Zuiderzee Works - Birth of The Project

Birth of The Project

The concept of making the Zuiderzee docile originated in the seventeenth century, but the ambitious solutions suggested were impractical given the technology then available.

The second half of the nineteenth century saw the first feasible plans, with the primary objectives being protection from the open sea and creating new agricultural land. Cornelis Lely (after whom Lelystad is named) was an ardent supporter, an engineer and later government minister, whose 1891 plan formed the basis for what were to become the Zuiderzee Works. It consisted of a large dam connecting the northern tip of North Holland with the western coast of Friesland and the creation of initially four polders in the northwest, the northeast, southeast (later split in two), and southwest of what would be renamed the IJsselmeer (IJssel-lake), with two major lanes of water spared for shipping and drainage. The initial body of water affected by the project was 3,500 kmĀ². Opposition came from fishermen along the Zuiderzee who would lose their livelihood, and from others in coastal areas along the more northerly Wadden Sea who feared higher water levels as a result of the closure, and others who doubted whether it was financially practical.

However, when Lely became Minister of Transport and Public Works in 1913, the government started working on official plans to enclose the Zuiderzee. On January 13 and 14, 1916 the dikes at several places along the Zuiderzee broke under the stress of a winter storm, and the land behind them flooded, as had often happened in previous centuries. This flooding, however, provided the decisive impetus to implement the existing plans to tame the Zuiderzee. Due to the flooding and a continuously threatening food shortage during World War I, support for the project grew.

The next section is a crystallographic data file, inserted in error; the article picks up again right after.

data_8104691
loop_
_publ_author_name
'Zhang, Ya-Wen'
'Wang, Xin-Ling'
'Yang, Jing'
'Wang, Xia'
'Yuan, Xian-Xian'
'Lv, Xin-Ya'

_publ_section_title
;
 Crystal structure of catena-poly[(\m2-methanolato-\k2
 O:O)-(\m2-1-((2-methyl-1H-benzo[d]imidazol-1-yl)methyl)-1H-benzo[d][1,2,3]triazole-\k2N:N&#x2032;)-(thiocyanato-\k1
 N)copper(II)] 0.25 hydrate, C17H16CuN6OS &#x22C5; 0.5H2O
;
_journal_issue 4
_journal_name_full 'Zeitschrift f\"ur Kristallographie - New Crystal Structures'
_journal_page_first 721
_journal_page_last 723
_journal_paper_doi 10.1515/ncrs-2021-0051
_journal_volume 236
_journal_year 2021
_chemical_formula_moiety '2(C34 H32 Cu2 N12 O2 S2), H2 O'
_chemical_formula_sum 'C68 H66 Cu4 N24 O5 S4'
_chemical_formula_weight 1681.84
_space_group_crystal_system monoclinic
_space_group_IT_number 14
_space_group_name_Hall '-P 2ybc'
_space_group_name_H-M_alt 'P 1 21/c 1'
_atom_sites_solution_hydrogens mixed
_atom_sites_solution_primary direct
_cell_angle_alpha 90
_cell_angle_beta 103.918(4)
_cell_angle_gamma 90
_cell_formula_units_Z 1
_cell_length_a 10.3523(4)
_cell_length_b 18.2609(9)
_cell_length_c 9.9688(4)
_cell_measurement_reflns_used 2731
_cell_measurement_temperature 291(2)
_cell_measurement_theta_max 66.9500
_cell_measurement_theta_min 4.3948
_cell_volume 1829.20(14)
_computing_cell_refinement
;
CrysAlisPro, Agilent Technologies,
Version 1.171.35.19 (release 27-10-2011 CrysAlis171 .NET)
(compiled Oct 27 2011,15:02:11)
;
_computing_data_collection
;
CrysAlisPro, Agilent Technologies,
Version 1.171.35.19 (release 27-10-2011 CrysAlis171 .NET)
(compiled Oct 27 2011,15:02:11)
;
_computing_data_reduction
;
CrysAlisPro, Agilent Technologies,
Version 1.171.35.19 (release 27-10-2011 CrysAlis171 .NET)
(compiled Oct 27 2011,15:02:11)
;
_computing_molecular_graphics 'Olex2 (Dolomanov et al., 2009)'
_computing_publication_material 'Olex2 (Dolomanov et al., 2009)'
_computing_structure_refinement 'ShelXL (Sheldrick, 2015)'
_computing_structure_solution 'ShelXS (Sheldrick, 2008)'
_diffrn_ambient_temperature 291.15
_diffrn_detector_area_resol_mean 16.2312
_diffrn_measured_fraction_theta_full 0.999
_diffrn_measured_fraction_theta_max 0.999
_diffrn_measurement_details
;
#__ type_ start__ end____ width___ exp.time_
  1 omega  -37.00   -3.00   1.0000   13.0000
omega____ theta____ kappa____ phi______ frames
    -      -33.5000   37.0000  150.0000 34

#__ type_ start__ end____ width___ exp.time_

On June 14, 1918 the Zuiderzee Act was passed and the mammoth undertaking began. The goals of the Act were threefold:

  • Protecting central Netherlands from the effects of the North Sea
  • Increasing the Dutch food supply with new agricultural land
  • Improving water management by creating a lake from the former uncontrolled salt water inlet

The Dienst der Zuiderzeewerken (Zuiderzee Works Department), the government body responsible for overseeing the construction and initial management, was set up in May 1919. Now work could commence in earnest. It was decided not to build the main dam first, but rather to test the waters with a smaller dam, the Amsteldiepdijk across the Amsteldiep separating the island of Wieringen from the North Holland mainland. Despite its length of just 2.5 km, the dike took four years to build, from 1920 to 1924. It was a valuable learning experience which was put to use in the later projects.

As with dike building, making polders was tried with the experimental polder at Andijk. Dike building, reclamation and agricultural methods were tested there on a small scale.

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